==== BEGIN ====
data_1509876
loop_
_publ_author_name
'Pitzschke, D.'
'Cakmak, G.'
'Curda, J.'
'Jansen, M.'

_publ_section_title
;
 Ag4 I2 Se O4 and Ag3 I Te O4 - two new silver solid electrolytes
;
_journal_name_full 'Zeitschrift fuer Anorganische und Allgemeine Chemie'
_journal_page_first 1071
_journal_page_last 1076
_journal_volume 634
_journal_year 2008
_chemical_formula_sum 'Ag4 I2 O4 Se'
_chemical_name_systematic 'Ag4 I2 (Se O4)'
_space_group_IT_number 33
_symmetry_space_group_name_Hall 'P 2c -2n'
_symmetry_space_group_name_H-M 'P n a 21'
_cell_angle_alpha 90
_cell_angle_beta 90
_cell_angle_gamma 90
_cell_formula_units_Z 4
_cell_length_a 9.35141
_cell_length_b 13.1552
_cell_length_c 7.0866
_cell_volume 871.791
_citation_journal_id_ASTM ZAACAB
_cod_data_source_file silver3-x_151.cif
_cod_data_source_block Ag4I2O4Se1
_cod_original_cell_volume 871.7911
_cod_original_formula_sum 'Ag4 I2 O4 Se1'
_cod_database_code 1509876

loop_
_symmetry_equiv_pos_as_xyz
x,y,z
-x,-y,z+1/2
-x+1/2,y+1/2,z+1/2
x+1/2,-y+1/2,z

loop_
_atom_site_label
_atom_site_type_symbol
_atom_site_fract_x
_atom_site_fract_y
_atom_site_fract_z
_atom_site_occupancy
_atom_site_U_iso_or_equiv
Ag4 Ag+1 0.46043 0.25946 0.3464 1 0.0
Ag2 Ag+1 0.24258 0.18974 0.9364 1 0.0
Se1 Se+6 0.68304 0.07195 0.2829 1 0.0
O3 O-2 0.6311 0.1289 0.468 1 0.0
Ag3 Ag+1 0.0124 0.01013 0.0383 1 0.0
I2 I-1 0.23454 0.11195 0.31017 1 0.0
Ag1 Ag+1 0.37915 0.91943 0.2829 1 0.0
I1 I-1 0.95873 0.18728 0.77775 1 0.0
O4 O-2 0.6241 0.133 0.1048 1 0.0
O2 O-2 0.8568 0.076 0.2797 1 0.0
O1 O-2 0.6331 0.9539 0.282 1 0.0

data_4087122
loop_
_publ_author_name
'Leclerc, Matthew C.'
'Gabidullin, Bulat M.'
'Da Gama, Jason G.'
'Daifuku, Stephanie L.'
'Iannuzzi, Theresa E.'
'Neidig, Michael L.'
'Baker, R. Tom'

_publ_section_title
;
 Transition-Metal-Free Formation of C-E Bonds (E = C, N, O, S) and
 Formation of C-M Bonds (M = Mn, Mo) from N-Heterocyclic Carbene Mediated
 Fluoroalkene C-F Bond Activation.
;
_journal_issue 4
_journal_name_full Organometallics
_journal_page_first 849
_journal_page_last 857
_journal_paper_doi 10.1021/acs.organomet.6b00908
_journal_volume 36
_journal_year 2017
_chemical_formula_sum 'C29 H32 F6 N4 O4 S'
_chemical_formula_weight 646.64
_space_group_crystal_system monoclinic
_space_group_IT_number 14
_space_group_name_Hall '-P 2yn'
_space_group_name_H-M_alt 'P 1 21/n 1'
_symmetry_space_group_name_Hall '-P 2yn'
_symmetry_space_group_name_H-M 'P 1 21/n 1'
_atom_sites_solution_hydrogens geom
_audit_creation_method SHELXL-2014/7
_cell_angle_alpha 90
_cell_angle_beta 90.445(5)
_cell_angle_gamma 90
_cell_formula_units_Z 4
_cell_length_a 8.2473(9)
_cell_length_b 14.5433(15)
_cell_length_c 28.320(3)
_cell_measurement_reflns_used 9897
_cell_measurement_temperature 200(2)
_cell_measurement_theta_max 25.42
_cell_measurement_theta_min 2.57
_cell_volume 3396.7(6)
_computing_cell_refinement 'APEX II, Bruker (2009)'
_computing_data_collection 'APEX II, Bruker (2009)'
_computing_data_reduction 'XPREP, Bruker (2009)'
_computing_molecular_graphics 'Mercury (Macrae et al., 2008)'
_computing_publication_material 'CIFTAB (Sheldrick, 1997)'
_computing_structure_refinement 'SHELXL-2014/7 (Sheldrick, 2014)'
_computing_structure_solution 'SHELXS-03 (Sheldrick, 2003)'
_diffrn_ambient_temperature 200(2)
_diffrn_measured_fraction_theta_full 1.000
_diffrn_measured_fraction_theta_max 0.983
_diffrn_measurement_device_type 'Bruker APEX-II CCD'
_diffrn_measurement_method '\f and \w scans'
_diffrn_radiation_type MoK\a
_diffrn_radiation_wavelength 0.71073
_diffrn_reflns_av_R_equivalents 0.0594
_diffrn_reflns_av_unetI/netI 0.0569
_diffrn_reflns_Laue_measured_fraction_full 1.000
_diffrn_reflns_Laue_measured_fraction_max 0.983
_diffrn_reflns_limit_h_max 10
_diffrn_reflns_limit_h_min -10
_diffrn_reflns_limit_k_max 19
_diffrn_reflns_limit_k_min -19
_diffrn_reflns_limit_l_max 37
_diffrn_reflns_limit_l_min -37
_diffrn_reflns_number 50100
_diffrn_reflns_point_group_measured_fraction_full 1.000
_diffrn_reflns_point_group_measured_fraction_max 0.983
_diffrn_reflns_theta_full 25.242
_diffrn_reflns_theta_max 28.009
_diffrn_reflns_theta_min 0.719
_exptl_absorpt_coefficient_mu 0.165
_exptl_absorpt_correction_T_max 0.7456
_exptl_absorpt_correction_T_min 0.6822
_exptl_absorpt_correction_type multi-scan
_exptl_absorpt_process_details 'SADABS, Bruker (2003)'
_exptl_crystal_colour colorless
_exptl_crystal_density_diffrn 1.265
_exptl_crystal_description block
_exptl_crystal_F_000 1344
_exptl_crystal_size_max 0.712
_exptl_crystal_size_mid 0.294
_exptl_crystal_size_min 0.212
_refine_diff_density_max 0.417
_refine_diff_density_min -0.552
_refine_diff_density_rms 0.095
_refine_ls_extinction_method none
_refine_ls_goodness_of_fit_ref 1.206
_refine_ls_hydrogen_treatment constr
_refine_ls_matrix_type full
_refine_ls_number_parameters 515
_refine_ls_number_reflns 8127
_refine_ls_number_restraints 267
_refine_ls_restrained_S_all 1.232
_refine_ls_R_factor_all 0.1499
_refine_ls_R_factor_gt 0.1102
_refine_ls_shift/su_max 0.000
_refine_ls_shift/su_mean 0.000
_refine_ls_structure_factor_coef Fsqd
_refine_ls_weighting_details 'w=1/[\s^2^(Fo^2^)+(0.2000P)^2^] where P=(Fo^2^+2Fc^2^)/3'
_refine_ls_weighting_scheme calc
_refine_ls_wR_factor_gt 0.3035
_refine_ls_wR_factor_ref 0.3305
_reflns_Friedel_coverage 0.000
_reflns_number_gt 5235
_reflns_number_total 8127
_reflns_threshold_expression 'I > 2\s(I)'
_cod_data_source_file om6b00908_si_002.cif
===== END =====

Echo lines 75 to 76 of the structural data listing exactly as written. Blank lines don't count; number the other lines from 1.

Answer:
 Fluoroalkene C-F Bond Activation.
;